“God, however, introduced me to his best friend, Jim, and we have two beautiful children after 25 years of marriage,” she said. “We don’t know why bad things happen to good people, but we are called to be thankful for life.” From Tyler, Texas, Farley is coordinator of the United Methodist Global AIDS Committee.
“AIDS is in retreat in Rwanda,” noted the Rev. Augustine Bahati, “as the percentage of infected has dropped from a high of 13% in the 1990s to a current average of 3%. However, because of violence in society and within marital relationships, women are more endangered at 3.7%.” He is a pastor and director of the Inclusive Mission of Health and Hope, Gisenyi, Rwanda.
Bahati continued, “Pastors are sexual humans, not supernatural beings, so no one is immune from possible infection.” He described Rwandan government efforts to promote prevention by urging men of all ages to be circumcised. Since 2010, the percentage of circumcised men in Rwanda has increased to 40%, but men in rural areas are resistant, as only 13% have undergone the medical procedure.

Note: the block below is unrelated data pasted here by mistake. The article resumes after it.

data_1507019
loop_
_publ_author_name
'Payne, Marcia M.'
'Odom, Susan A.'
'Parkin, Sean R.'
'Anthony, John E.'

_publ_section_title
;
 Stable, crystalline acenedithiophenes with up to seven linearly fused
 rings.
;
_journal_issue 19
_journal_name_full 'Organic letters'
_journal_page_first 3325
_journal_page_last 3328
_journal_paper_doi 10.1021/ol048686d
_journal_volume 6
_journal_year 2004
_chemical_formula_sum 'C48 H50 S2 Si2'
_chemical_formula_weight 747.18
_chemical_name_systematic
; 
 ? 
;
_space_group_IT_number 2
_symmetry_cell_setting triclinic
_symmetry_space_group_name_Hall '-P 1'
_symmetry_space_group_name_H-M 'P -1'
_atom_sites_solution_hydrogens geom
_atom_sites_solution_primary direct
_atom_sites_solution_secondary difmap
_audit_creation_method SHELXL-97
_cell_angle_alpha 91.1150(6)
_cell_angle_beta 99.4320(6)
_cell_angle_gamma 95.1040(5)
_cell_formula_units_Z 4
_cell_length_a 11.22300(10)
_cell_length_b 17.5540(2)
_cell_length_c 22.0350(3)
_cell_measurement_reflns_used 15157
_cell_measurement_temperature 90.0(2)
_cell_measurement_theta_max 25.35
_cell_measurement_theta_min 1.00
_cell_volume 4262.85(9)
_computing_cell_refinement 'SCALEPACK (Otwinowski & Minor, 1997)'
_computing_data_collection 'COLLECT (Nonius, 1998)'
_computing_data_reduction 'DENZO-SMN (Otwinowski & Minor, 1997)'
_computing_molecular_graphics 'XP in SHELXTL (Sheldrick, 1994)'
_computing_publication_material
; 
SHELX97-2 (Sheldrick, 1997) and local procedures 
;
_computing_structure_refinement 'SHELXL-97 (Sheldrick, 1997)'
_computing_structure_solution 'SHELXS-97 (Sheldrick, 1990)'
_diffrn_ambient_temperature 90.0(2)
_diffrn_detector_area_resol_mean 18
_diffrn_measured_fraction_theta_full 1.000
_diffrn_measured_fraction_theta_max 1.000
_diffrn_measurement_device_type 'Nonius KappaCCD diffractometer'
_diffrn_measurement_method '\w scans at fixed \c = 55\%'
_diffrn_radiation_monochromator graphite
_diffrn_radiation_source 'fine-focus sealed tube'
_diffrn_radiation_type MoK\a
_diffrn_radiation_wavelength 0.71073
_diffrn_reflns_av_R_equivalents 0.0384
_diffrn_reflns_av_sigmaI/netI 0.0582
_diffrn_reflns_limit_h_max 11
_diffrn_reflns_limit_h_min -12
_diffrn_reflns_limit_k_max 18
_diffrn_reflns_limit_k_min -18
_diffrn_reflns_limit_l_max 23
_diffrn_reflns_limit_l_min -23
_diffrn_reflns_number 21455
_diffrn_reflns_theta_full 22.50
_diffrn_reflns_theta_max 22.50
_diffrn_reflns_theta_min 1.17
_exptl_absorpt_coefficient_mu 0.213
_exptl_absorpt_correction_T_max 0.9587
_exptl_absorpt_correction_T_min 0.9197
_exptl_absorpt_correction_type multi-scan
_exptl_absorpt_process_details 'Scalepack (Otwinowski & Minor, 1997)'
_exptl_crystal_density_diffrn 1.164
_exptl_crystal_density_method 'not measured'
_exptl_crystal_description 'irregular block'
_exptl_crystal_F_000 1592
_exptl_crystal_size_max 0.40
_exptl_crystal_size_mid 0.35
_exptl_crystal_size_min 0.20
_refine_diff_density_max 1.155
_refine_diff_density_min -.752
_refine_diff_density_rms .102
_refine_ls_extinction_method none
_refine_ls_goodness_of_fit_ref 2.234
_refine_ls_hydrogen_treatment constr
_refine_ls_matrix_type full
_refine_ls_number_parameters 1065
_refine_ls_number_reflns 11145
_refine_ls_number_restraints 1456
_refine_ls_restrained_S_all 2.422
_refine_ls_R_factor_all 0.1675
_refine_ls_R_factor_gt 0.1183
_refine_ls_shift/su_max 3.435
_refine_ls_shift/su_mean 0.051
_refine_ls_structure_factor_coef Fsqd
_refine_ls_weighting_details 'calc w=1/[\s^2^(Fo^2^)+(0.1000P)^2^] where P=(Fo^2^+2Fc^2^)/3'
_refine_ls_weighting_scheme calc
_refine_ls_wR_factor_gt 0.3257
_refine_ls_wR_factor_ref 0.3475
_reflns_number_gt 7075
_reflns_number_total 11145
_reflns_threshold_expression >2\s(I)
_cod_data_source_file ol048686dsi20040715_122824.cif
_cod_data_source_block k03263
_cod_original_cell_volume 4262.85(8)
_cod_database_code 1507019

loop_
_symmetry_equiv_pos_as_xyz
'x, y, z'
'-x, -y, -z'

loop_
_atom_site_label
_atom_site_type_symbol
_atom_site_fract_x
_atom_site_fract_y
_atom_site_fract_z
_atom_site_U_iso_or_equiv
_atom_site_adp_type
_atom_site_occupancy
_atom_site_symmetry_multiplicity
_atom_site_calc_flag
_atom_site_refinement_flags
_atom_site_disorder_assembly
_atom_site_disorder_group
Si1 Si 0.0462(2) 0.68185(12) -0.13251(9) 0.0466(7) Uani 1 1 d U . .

The Rev. Donald E. Messer, secretary of the Global AIDS Committee, noted that during the COVID pandemic, HIV and AIDS were overlooked globally. Initial indications are that people living with HIV suffer more severe sickness and die at twice the rate as others. Lockdowns prompted a 41% decrease in testing and a 37% decline in diagnosis and treatment. “People forget we have been facing a twin pandemic,” Messer said.
Infected people can enjoy productive lives, Baliyanga said. “Don’t discriminate against persons living with HIV,” he advised. “Keep their stories confidential. Be with them when they are having a hard time. Urge people to use condoms for family planning and to prevent the spread of HIV. Let us seek a society with no HIV virus.”